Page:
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Dustin and Sarah Reed and Teammates in Mexico City

A Day in the Life: Sarah and Dustin Reed in Mexico City

Sarah and Dustin Reed serve with CMF in Mexico City, Mexico, doing holistic ministry in impoverished urban communities. They work with children, youth, and families, alongside local leaders, using their passion for music and the arts to bring educational programs and systemic transformation. Here, they give an example of a day in the life of their ministry.  

All four of us pick up Julio and Vicky (local partners in ministry) in Chimalhuacán and drive into Los Reyes, where we climb the unpaved urban hills of San Sebastian to Doña Cuca’s house. The family announces our arrival to their block, door by door, and slowly children and neighbors pour into the small living room. The concrete steps of the front porch are covered with the cut lower halves of water bottles and buckets with sprawling herbs and flowers. Once inside, it’s hard to pass through the hall without gagging at the stench of waste. We pass through a sheet curtain to the living room, which is beautifully decorated for Día de Muertos with a large ofrenda, a table with pictures of family who have passed, candles, flowers, and favorite foods of their departed.  

Dustin and Sarah Reed in Mexico CityFor a moment it was shocking to be confronted by the picture of Cuca’s young adult son, who recently passed away but who used to join us weekly. Attending his funeral this year was one of most painful experiences of our lives, as the implications of this healthy young man’s death were of hopelessness and our failure as the global church, an end that was set in motion long before we knew him, as his cognition was taken by an addiction to sniffing glue.  

We have found that working outside of the physical church, we have gotten to know the most marginalized and hard to reach. Culturally, in these Mexican communities, people will not step foot in a Christian church which are known here for their legalism (dependence on religious man-made laws), however, they will invite a pastor into their home to pray with them, or even let them teach from the Bible. What a shining example we saw of this as last Thursday, in our small weekly home church, Julio taught the Bible under a giant picture of the beautiful Saint Guadalupe (which would offend Mexican Christians), and we danced and sang worship in front of the elaborate ofrenda.  

For many Mexicans, becoming a Christian would mean giving up attending parties, dancing, all alcohol, and even significant national holidays like Día de Muertos, the Posada, and Semana Santa. Many Christians we know here will not even eat pan de muerto, a bread baked in every home at this time of year, especially if it has been sitting on an ofrenda, believed to have been visited by departed family members. Although we certainly do not believe that we are feeding the spirits of our dead relatives once a year, we see that this tradition at its core is a way to honor their ancestors, at the same time offering a little peace to a people who have had to come to terms with so much death. To explain the legalism of the Christian church in these types of communities, our friend and active member of a Christian church, Lupita, told us about the time her brother was visiting a church when the pastor ripped the necklace of Guadalupe (a very popular accessory for Mexican women) off of his girlfriend’s neck.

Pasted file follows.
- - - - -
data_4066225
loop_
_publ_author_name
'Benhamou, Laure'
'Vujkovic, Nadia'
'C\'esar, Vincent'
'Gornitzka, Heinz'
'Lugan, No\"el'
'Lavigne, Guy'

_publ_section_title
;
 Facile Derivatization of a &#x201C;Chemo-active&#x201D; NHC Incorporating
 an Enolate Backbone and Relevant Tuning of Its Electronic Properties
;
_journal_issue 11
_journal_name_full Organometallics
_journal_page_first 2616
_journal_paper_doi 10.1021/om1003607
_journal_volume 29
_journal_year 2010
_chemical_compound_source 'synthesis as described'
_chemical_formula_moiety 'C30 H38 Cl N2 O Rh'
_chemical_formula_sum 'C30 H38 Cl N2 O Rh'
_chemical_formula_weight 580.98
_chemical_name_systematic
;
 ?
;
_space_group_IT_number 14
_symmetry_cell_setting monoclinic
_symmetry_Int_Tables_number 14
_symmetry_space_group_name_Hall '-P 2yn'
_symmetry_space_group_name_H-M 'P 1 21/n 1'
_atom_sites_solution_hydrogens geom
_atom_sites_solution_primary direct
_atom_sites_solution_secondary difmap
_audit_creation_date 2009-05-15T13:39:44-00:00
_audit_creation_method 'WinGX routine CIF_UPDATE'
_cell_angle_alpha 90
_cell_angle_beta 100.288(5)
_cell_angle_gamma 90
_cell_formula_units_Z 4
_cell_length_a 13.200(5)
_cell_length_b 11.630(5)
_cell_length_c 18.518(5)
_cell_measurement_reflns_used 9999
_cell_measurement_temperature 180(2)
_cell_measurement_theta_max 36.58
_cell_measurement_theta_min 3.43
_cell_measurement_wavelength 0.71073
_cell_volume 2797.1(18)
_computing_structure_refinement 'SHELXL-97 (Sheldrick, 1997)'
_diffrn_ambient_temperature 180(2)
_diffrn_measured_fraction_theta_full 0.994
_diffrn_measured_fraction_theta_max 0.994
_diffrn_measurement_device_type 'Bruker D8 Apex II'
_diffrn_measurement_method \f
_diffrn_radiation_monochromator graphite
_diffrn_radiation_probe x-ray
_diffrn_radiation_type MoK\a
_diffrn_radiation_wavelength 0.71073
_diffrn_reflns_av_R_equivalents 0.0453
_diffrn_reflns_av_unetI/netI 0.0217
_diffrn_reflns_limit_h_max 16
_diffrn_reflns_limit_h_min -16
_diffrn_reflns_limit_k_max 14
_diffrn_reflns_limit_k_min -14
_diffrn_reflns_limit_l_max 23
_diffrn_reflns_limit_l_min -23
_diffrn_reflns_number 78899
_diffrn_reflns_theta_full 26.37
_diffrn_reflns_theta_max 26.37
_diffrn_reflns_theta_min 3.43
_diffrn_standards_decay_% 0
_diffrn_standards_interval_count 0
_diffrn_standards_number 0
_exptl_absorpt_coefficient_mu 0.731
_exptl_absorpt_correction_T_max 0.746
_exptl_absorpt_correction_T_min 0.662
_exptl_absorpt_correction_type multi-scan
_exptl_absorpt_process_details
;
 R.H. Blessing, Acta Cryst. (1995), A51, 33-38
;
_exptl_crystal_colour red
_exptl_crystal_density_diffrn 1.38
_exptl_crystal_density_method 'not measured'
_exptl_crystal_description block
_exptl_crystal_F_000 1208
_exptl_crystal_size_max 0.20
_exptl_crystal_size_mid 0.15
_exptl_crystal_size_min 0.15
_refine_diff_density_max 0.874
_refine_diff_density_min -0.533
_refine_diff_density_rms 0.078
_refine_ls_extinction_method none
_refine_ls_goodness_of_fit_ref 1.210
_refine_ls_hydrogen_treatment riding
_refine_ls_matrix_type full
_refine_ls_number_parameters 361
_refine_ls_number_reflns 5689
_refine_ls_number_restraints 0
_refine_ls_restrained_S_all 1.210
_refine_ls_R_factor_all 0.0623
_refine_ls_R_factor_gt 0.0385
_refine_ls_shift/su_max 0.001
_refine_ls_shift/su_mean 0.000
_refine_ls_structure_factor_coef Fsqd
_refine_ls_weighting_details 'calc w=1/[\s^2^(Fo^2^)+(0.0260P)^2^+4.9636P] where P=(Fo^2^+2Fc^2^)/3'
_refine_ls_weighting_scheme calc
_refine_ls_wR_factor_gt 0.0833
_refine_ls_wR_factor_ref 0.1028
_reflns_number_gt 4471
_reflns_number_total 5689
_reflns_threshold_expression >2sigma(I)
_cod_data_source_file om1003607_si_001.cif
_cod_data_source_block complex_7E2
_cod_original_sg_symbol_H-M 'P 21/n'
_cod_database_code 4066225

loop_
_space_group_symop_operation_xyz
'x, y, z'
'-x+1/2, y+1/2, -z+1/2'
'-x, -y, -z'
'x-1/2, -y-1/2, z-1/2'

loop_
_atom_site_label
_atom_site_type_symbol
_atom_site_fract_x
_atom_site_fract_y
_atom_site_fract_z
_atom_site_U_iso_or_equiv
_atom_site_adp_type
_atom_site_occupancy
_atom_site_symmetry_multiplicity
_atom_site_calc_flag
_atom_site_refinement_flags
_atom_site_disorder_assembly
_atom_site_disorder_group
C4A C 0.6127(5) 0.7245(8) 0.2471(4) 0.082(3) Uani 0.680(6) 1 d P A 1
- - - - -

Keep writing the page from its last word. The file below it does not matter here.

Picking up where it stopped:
Mexico urban streetThankfully, we do not believe in a God who asks or expects us to be perfect and have perfect beliefs in order to know him. Rather, Jesus himself became human and suffered in order that we may be part of God’s family through him. A relationship with Jesus transforms us over time to be more like him, and cannot happen by human law. Although we don’t agree with all of her beliefs, Doña Cuca is clearly experiencing transformation through the power of the Holy Spirit as we see in her kindness, strong faith, and eagerness to learn the word of God.  

We are not interested nor are we here to preach the Christian church, but the Christ. The four walls (or in this case, two walls and dirt floor) of the church have no power to heal addiction, trauma, or broken families. The church is the people of God, serving and loving people in the name of Jesus, the living word and the only One in whom is hope and the power to heal and save.  

We are determined to serve in the slums of Mexico City but found ourselves frustrated with all the time and effort we were spending within the church building. Moving forward we will be working independently with local leaders to serve in the streets, in schools, and in homes. As we danced in Doña Cuca’s living room with the children, made crafts with Vicky and the women, and took the kids outside in the uneven dirt roads to play soccer, we were overwhelmed by joy and gratitude for this life we get to share with “the least of these.”  

Dustin and Sarah Reed, Mexico, Mexico City, urban poor

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